Notre Dame parish brings Liturgy of the Hours into the home with Church at Home program

Aaron Lambert

Last spring, while everybody was stuck at home during the height of the pandemic, Notre Dame Parish in Denver saw an opportunity for spiritual renewal among its parishioners.

With Masses shut down for a time and then celebrated with limited attendance capacities in the months that followed, Notre Dame pastor Msgr. Edward Buelt sought to bring the liturgy to his parishioners so they could still feel connected to the Church. More chiefly, he wanted to encourage families to pray together at home and keep the Sabbath holy. Thus, Notre Dame’s Church at Home program was born.

“The real genesis was the pandemic, but then that brought together a lot of liturgical and theological and ecclesiastical strands to weave together into what we’ve developed,” Msgr. Buelt told the Denver Catholic. “Everyone was at home during the pandemic. We were all isolated or quarantined or socially distancing. And one day began to run into another day and people were not able to attend church, especially the Eucharist, and otherwise come together in community. Since they couldn’t come to Sacred Liturgy, we had to take the Sacred Liturgy to them.”

Msgr. Buelt had previously implemented a similar initiative during his tenure as pastor of Our Lady of Loreto Parish in Foxfield. The program is based on the Liturgy of the Hours, the daily prayer of the Church which, contrary to its well-known association with religious life, was actually started by laypeople in the Church as early as the second century.

“The Liturgy of the hours, [going way] back to the third and second centuries even was not started by the monks, it was started by the laypeople as they gathered at their bishop’s church, at the Cathedral Church,” Msgr. Buelt explained. “It was the laypeople who started the Liturgy of the Hours, not the monks. The monks took it over and the laypeople kind of forgot about it for historical reasons.”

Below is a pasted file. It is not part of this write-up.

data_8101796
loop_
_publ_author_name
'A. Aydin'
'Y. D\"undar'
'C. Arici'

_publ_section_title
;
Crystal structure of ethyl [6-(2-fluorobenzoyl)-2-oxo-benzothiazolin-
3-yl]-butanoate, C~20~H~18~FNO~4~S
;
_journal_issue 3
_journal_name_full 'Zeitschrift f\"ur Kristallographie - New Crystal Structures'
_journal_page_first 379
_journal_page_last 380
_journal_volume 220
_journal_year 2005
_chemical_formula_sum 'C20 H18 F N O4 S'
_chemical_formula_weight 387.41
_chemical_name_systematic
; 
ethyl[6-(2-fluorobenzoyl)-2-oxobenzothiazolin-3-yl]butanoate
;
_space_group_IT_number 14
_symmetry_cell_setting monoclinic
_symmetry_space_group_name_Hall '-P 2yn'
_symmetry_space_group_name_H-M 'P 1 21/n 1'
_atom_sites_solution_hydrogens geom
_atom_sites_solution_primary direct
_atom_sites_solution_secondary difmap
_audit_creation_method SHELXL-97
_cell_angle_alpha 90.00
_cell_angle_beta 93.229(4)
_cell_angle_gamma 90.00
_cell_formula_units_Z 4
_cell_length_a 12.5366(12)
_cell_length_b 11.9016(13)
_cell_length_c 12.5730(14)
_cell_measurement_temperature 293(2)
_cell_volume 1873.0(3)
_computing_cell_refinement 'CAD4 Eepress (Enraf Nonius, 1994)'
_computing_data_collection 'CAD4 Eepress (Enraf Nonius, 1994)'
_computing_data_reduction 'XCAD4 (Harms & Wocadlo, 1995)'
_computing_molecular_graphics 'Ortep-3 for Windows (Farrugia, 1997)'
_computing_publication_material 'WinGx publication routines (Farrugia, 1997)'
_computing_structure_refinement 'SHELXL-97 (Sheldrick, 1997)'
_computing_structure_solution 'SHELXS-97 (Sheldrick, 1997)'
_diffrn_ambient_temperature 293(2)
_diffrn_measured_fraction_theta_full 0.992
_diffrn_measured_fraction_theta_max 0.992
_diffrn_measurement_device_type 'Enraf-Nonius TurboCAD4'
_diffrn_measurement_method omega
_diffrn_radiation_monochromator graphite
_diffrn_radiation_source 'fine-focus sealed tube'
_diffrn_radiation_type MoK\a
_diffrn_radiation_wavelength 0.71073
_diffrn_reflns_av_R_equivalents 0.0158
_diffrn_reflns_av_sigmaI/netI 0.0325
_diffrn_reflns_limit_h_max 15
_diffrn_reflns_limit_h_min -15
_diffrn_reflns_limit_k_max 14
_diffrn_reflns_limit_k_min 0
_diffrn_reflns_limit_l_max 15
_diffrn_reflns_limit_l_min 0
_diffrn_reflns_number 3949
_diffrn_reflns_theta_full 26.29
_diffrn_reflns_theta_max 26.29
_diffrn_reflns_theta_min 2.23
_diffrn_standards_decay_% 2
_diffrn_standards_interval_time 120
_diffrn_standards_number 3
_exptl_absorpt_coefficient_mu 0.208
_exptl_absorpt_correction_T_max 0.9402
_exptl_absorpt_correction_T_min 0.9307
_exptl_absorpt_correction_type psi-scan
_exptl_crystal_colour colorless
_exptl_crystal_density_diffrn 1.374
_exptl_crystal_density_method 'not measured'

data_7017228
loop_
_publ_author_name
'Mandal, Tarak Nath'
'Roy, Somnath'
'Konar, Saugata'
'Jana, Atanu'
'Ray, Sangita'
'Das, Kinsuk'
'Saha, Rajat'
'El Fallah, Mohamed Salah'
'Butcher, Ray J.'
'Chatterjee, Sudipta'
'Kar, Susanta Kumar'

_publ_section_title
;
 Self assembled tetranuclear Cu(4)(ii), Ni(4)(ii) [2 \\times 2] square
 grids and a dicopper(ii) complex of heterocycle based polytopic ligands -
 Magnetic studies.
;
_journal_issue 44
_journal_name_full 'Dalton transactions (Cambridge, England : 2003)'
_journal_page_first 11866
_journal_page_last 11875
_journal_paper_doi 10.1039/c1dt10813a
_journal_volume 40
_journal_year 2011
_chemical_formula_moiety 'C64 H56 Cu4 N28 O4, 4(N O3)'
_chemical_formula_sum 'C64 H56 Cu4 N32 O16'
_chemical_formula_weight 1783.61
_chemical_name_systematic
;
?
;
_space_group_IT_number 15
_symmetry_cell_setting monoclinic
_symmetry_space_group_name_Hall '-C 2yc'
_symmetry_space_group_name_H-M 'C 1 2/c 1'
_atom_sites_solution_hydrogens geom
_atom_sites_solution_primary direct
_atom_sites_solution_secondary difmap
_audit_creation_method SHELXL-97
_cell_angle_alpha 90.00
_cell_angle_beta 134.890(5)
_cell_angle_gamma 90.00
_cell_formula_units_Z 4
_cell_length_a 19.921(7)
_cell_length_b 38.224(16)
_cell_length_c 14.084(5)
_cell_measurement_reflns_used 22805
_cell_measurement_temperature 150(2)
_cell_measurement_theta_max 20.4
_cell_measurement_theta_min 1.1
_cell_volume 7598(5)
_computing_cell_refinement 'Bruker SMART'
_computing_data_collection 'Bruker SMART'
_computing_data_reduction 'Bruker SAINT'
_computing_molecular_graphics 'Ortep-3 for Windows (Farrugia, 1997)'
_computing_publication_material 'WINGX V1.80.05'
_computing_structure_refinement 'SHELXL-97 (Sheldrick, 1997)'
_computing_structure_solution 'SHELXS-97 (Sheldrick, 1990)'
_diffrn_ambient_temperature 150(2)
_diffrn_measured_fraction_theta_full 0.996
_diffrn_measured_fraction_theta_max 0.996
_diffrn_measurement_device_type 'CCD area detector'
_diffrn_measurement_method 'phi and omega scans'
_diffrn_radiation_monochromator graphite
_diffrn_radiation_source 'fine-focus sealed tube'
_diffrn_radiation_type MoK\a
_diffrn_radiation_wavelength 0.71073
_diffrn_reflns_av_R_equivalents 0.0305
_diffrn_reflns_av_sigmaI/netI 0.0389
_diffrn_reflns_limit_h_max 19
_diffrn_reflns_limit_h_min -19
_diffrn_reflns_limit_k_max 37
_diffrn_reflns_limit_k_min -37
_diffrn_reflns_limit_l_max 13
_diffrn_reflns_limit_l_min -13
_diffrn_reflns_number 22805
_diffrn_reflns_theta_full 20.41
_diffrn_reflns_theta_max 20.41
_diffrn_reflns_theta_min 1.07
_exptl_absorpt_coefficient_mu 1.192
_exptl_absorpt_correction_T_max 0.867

One of main goals of the Church at Home program, then, is to reinstate the Liturgy of the Hours as a prayer done by laypeople, and more specifically, by the family at home – the domestic church, as it were.

“The family is the first church Christ founds,” Msgr. Buelt said. “If we really believe what Jesus said when Jesus said, ‘when you pray, go home to your rooms, close the door,’ then maybe this is an opportunity. The pandemic’s given us a wonderful opportunity by Christ to get back to the the family, the domestic church.”

Notre Dame Parish in Denver created a Church at Home guide based on the Liturgy of the Hours last year during the height of the pandemic to help its parishioners stay connected to the Church and encourage a more intentional prayer life at home. The parish printed copies of the guides and mailed them out to each home registered at the parish. (Photos from Notre Dame Facebook page)

The way Msgr. Buelt and ministry and evangelization assistant Andre Escaleira, Jr. did this was by adapting the Liturgy of the Hours to a format that was easier for the average layperson and family to follow and implement as a daily practice within the busyness of their own life. 

“We said that the four week, 28 day cycle of Liturgy of the Hours is too complicated for someone who’s got three little babies and her husband home sick or whatever,” Msgr. Buelt explained. “It’s too complicated for priests and nuns who take years to learn it. [So we said] let’s adapt it, let’s just make it the three primary hours: morning, evening and night. Let’s make it a seven day cycle. Let’s go through and choose songs and canticles that might speak to people more than otherwise.”

After establishing the prayers, Psalms and canticles for each day, they put together guides for the three major liturgical seasons: Ordinary Time, Lent/ Easter, and Advent/Christmas. Then they printed copies for all of their registered parishioners and mailed them out. For convenience, the guides are also available in digital formats on their parish website for anyone to download for free.